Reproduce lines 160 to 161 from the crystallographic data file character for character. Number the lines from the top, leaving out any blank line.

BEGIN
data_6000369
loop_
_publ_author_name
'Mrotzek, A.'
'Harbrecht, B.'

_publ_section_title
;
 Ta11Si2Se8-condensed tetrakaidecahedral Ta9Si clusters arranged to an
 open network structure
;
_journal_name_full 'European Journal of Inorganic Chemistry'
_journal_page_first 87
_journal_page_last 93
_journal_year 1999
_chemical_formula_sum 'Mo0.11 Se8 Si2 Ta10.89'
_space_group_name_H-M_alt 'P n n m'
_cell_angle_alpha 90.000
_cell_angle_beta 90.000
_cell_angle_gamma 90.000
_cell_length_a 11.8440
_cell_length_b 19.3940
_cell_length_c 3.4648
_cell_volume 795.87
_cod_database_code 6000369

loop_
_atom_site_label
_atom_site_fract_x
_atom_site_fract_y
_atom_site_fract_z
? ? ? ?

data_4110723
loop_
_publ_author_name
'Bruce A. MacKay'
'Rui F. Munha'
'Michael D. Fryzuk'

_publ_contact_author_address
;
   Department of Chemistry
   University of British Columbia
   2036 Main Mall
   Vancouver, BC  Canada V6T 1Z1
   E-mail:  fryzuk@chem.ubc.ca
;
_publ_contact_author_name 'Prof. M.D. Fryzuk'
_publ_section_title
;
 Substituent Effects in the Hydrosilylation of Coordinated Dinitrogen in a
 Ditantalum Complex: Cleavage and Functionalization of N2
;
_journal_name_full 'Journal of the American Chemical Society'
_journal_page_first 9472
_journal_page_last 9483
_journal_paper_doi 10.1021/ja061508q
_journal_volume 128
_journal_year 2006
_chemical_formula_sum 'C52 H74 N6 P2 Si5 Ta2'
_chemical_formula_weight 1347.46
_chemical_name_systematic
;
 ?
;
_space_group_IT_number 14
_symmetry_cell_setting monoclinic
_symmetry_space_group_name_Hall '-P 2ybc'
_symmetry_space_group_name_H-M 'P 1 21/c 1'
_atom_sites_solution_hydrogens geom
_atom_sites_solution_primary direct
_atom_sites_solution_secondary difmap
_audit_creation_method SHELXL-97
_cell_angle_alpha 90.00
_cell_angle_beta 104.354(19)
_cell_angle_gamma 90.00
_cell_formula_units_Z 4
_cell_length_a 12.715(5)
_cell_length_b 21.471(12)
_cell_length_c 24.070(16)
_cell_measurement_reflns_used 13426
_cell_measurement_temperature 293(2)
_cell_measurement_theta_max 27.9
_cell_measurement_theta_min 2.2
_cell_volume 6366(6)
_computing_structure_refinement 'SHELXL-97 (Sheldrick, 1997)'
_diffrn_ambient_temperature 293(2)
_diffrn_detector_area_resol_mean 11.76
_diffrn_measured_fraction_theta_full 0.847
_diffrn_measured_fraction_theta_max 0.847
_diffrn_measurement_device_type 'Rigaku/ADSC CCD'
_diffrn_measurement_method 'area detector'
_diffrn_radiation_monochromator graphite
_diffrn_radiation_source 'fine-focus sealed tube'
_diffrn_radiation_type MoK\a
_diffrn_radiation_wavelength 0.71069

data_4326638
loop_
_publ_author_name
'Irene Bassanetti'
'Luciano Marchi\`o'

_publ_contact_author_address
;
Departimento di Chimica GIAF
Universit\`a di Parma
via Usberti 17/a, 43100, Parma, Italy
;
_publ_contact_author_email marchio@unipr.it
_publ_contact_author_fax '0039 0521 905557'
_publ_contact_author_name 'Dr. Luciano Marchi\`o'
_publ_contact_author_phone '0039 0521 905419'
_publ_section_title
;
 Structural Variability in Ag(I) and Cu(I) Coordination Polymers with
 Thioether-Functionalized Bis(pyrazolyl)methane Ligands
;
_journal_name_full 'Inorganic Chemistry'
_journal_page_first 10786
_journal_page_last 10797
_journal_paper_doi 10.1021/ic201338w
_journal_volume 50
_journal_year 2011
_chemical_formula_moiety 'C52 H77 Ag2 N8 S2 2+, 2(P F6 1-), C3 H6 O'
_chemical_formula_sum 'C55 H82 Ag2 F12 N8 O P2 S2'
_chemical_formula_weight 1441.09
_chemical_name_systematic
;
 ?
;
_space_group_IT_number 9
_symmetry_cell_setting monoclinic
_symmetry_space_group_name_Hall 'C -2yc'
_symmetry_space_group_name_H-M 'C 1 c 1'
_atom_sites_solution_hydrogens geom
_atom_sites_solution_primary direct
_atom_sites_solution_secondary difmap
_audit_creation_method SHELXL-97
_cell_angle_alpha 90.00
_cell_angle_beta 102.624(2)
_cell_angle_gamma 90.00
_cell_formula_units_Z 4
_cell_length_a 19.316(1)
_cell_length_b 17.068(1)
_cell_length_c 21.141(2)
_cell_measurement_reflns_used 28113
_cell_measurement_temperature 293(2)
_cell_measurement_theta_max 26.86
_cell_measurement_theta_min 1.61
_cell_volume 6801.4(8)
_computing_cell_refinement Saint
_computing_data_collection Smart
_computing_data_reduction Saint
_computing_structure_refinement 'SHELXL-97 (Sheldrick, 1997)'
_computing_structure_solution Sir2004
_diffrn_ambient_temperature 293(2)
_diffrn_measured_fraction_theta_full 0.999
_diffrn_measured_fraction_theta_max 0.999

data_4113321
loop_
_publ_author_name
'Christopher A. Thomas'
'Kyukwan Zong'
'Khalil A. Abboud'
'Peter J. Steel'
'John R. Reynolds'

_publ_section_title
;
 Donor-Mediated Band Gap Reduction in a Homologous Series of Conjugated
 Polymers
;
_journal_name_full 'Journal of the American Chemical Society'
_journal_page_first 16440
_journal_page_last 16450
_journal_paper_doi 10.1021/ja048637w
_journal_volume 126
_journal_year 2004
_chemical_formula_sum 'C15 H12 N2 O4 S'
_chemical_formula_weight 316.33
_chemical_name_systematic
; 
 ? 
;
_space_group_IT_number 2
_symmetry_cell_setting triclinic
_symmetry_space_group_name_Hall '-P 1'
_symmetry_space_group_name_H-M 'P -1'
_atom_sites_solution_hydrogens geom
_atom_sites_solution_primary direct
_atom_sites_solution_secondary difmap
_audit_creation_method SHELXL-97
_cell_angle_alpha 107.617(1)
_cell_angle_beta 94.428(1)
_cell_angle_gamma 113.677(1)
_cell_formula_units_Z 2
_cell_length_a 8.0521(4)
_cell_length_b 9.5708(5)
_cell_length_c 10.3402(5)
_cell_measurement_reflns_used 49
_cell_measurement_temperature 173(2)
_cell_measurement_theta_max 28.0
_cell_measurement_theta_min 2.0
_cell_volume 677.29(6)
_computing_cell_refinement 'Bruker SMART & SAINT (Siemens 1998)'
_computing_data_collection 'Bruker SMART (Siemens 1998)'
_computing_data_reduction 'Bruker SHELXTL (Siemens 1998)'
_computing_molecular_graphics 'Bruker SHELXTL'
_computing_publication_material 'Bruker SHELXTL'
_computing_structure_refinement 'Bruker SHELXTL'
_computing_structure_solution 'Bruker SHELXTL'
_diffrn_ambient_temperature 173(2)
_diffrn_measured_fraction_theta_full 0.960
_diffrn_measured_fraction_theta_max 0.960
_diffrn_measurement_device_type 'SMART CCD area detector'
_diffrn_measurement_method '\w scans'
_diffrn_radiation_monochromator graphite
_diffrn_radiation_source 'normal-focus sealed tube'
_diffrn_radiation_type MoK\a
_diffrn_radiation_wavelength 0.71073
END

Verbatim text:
'Khalil A. Abboud'
'Peter J. Steel'